(13) DOCTOR DOCTOR. “Doctor Who: Sheffield university honours cast and crew” – BBC has the story.

The cast and crew of a Doctor Who episode that was filmed in Sheffield have accepted honorary doctorates from one of the city’s universities.

The opening episode of series 11, The Woman Who Fell to Earth, featured Jodie Whittaker as the first female Doctor.

Chris Chibnall, showrunner and executive producer on the series, was awarded the honour of Doctor of Arts by Sheffield Hallam University.

He said it was a “massive team effort” and praised the people of Sheffield.

“From the moment we made the decision for the Doctor to fall out of the sky into the streets and homes of Sheffield in 2018, the residents and the city have treated us brilliantly, on screen and off.

(14) BEHIND THE GLASS. The Washington Post’s Sonia Rao interviews Tim Blake Nelson, who plays Looking Glass on Watchmen, and offers insights into his character and how the current version of Watchmen differs from Moore and Gibbons’s graphic novel: “‘Watchmen’ actor Tim Blake Nelson reflects on the ‘unspeakable trauma’ of Looking Glass’s youth”.

…“I can do what actors do, which is to use my imagination to trick myself into a reality, meaning that the mask is always reminding me . . . no one can really see what I’m doing with my face,” Nelson said. “If I play that reality, I get all the power and status that wearing a mask is meant to confer.

“There don’t need to be any histrionics, there don’t need to be any demonstrations of power. Everything can happen simply and quietly and with restraint, because the power is just there. What I’ve tried to do as a performer is just aggregate a stillness with Wade that I think is there in the writing.”

(15) [THERE WAS NOT SUPPOSED TO BE] AN EARTHSHATTERING “KABOOM!” “SpaceX Starship prototype blows its top”. BBC’s story includes a short video.

SpaceX’s Starship rocket prototype experienced a major failure during pressurisation testing on Wednesday.

A video from the scene in Texas showed the top part of the vehicle rupture.

Cryogenic propellants that were being loaded at the time dispersed across the Boca Chica facility in a huge cloud.

The US company bills Starship as an all-purpose transportation system of the future. It will be used to ferry people and cargo off Earth, and to destinations around the globe.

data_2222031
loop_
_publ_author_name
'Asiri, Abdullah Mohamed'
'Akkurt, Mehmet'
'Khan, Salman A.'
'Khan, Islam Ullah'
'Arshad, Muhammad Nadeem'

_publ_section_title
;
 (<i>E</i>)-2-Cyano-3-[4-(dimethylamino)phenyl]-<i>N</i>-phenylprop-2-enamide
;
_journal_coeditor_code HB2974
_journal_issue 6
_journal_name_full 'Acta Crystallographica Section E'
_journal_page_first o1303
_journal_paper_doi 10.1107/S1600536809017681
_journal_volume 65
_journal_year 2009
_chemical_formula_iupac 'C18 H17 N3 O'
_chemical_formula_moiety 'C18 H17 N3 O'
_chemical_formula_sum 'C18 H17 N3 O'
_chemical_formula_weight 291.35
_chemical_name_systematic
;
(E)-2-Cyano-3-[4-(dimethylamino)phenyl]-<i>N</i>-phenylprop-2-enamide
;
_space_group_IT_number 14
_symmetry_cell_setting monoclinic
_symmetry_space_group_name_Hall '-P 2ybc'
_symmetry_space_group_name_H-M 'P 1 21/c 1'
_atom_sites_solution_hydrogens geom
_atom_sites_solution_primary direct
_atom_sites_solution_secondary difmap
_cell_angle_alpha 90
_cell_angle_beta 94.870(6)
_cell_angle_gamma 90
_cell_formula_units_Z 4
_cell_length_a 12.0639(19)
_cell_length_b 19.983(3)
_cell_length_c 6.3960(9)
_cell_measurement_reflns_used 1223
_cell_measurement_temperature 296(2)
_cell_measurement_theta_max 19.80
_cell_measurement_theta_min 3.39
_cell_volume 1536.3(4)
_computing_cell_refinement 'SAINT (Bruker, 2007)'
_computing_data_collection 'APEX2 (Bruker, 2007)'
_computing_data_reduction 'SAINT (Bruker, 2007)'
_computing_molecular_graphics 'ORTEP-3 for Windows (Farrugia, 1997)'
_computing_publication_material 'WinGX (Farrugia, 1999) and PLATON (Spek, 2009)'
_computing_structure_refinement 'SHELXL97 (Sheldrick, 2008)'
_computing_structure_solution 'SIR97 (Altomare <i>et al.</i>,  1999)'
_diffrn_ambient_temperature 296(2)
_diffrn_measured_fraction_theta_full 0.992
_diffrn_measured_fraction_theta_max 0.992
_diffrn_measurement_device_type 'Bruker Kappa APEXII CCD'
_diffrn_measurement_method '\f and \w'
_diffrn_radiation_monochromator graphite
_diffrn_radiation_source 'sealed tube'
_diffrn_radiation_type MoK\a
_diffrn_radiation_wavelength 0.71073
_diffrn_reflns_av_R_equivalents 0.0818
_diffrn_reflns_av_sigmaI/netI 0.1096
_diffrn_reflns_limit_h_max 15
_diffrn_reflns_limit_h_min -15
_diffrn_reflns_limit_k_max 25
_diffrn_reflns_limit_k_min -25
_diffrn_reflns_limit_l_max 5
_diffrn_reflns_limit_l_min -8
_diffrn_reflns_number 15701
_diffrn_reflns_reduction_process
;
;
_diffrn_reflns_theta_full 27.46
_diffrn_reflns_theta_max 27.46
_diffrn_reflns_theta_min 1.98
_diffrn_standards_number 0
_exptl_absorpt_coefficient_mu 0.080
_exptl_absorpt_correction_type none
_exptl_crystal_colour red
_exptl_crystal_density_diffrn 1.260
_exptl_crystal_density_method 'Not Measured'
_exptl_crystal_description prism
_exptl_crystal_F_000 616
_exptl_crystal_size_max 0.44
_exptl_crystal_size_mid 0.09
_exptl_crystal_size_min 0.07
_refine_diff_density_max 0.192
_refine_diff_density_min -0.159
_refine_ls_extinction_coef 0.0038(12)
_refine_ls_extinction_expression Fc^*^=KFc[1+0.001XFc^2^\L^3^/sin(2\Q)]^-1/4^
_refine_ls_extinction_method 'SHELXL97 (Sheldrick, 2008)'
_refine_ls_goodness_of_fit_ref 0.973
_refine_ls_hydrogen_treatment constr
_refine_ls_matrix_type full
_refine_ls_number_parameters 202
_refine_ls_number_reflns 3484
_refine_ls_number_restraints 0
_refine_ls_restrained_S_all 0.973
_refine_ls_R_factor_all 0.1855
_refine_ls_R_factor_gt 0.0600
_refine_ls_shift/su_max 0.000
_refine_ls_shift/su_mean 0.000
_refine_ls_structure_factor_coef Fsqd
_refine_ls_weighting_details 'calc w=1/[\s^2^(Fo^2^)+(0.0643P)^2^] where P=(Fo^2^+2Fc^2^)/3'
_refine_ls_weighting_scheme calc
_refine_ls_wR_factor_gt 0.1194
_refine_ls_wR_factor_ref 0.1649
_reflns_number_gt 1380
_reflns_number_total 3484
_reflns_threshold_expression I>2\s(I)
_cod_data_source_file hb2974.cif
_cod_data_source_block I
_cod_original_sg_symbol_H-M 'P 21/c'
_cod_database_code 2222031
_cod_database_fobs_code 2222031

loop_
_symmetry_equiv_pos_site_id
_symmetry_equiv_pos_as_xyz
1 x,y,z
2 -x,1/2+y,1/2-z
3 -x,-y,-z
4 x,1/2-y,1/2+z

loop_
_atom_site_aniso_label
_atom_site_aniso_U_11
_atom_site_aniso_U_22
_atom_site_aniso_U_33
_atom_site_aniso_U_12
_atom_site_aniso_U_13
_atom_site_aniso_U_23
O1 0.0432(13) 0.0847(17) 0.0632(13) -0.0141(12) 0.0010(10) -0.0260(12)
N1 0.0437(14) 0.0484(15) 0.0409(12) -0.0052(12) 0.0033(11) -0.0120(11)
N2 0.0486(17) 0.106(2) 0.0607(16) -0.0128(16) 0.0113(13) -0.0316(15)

The Mk-1 prototype was due to begin practice flights to an altitude of 20km in the coming weeks.

In a tweet, SpaceX CEO Elon Musk said that could no longer happen and the ship would be retired.

Development work is already being directed at another prototype, labelled the Mk-3.

(16) TASTY SCIENCE. “Antarctic Research Takes The Cake In These Science-Inspired Confections”NPR has the story with lots of cool [sic] pictures.

When Rose McAdoo got back to New York after spending several months working as a sous chef in Antarctica, her friends had questions. Are there penguins? How do you get supplies? Are you, like, on an iceberg?

McAdoo set about answering their questions the best way she knows how: with cake.

“Cake is my canvas,” she says. “It’s my way of making big ideas literally digestible.”

The result was a series of descriptive desserts McAdoo developed to tell the story of life and work at McMurdo Station, a U.S.-run research station in Antarctica. She’s says she chose projects that showcase the diversity of the research that’s happening on the continent. She is now releasing photographs of the cakes, and the stories and science behind them, on her Instagram page.

See whiskmeawaycakes on Instagram.

[Thanks to Rich Horton, JJ, John King Tarpinian, Mike Kennedy, Martin Morse Wooster, Rob Thornton, Andrew Porter, Chip Hitchcock, Daniel Dern, Contrarius, and Cat Eldridge for some of these stories. Title credit belongs to File 770 contributing editor of the day Kyra.]